I am 55 years old and outside of a couple years I have always lived in Northern Virginia. I’ve only been writing for about a year and a half. Thus far the stories are coming at me at lightspeed and I try my best to get them written before I forget them. I have been told that I can formulate and write a book very fast. Six of my seven published books were completed in less than two months and two of them were completed in a month or less. I have a full-time job, which makes it a little more difficult to get the books done. If I didn’t have my job I probably would write all day everyday. I kind of think that I go to my full time job to get away from my computer. Once I’m focused on a story I want to get it done because invariably I’m already formulating my next story in my mind and I want to start writing it. I usually start my next book the day I get done with the previous one. My goal is to eventually make writing my primary profession.

What inspired you to write this book?

I wrote this book after a visit to Washington D.C. and visiting all the monuments. I wondered what it would be like to be them in their time. I thought about all the people behind the great men who went unsung but were just as important to the development on the country. They say behind every great man there is a great women. That may very well be true but I also contend that these great men did not act alone to get to their legendary status. Many a man sacrificed their lives to get us to where we are without history’s recognition of their considerable efforts.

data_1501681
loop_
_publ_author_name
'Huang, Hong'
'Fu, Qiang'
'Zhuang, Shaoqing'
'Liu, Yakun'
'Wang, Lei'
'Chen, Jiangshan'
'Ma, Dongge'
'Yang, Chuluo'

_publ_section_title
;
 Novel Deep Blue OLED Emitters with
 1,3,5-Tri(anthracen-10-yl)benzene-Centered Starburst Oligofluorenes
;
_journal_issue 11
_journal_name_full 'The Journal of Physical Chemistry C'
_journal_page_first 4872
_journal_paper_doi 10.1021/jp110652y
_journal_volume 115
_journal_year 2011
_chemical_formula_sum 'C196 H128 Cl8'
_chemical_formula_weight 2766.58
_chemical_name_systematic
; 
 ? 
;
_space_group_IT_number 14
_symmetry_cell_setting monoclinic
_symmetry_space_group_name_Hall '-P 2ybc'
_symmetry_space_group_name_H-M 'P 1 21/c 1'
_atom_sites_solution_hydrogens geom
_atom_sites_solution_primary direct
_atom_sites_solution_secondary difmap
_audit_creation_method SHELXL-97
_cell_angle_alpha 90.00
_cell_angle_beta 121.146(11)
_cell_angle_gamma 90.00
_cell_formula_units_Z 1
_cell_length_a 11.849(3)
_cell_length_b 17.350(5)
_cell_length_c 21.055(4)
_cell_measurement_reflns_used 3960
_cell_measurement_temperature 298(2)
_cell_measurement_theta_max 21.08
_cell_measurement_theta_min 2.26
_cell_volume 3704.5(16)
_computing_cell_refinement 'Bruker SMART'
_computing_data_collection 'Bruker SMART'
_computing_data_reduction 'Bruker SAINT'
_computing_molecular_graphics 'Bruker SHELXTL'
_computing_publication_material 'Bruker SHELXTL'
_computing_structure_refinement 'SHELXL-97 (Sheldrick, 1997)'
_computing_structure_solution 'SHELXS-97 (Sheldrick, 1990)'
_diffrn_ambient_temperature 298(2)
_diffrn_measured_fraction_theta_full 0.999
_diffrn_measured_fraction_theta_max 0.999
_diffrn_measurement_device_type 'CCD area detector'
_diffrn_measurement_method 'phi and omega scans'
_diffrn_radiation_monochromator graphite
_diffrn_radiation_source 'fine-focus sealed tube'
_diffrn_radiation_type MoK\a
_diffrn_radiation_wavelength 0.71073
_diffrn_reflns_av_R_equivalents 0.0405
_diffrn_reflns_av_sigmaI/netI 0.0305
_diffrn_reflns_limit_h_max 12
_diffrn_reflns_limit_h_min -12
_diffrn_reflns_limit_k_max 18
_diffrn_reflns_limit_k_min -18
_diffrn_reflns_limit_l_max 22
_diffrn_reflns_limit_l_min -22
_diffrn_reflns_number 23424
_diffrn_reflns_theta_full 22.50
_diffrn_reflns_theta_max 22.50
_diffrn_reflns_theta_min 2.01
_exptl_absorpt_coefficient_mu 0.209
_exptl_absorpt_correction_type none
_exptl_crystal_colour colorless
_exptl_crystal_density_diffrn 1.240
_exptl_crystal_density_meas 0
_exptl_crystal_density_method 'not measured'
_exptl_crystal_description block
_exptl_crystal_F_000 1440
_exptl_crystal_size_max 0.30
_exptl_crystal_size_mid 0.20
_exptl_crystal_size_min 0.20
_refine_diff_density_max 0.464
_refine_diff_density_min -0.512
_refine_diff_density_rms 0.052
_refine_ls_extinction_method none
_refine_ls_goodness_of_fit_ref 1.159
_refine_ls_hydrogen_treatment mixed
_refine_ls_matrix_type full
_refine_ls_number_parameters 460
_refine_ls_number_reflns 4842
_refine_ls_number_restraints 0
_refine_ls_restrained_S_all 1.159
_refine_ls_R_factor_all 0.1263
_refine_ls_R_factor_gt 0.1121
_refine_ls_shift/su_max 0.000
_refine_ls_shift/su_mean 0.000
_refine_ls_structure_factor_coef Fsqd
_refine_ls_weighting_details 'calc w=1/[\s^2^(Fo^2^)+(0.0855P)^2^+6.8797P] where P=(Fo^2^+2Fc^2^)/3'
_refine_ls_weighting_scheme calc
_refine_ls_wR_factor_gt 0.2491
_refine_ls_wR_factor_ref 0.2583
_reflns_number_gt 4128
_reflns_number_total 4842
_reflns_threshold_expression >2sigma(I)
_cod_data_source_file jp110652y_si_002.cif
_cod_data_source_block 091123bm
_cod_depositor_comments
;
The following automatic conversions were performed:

How did you choose the title?

His heritage was important to his family but he couldn’t see it because they were not known. His ancestors were great men who didn’t seek riches through their deeds. That trait eluded him and through his ancestors, he gets it back.

What obstacles did you encounter in getting this book published? How did you overcome them?

Outside of actually writing it and editing it there were very little obstacles. This is a self-published book. Every book goes through some sort of scrutiny prior to it being published. However the extent of that scrutiny lessens with every submission. This will eventually be sent to a commercial publisher and that may or not be another story.

How did you know you wanted to be a writer?

To be honest I didn’t know that I wanted to be writer until later in life. I always had stories swimming around inside my head and always thought that writing them would be very difficult to do. I decided one day in 2009 to write the first sentence. Then I wrote another and then another. I saw the story being formed before my eyes and before long, I had 25,000 words written and then 50,000. I reached the ending and I was amazed that I had just created a book. After eleven books, it’s now a breeze.

How did you get started?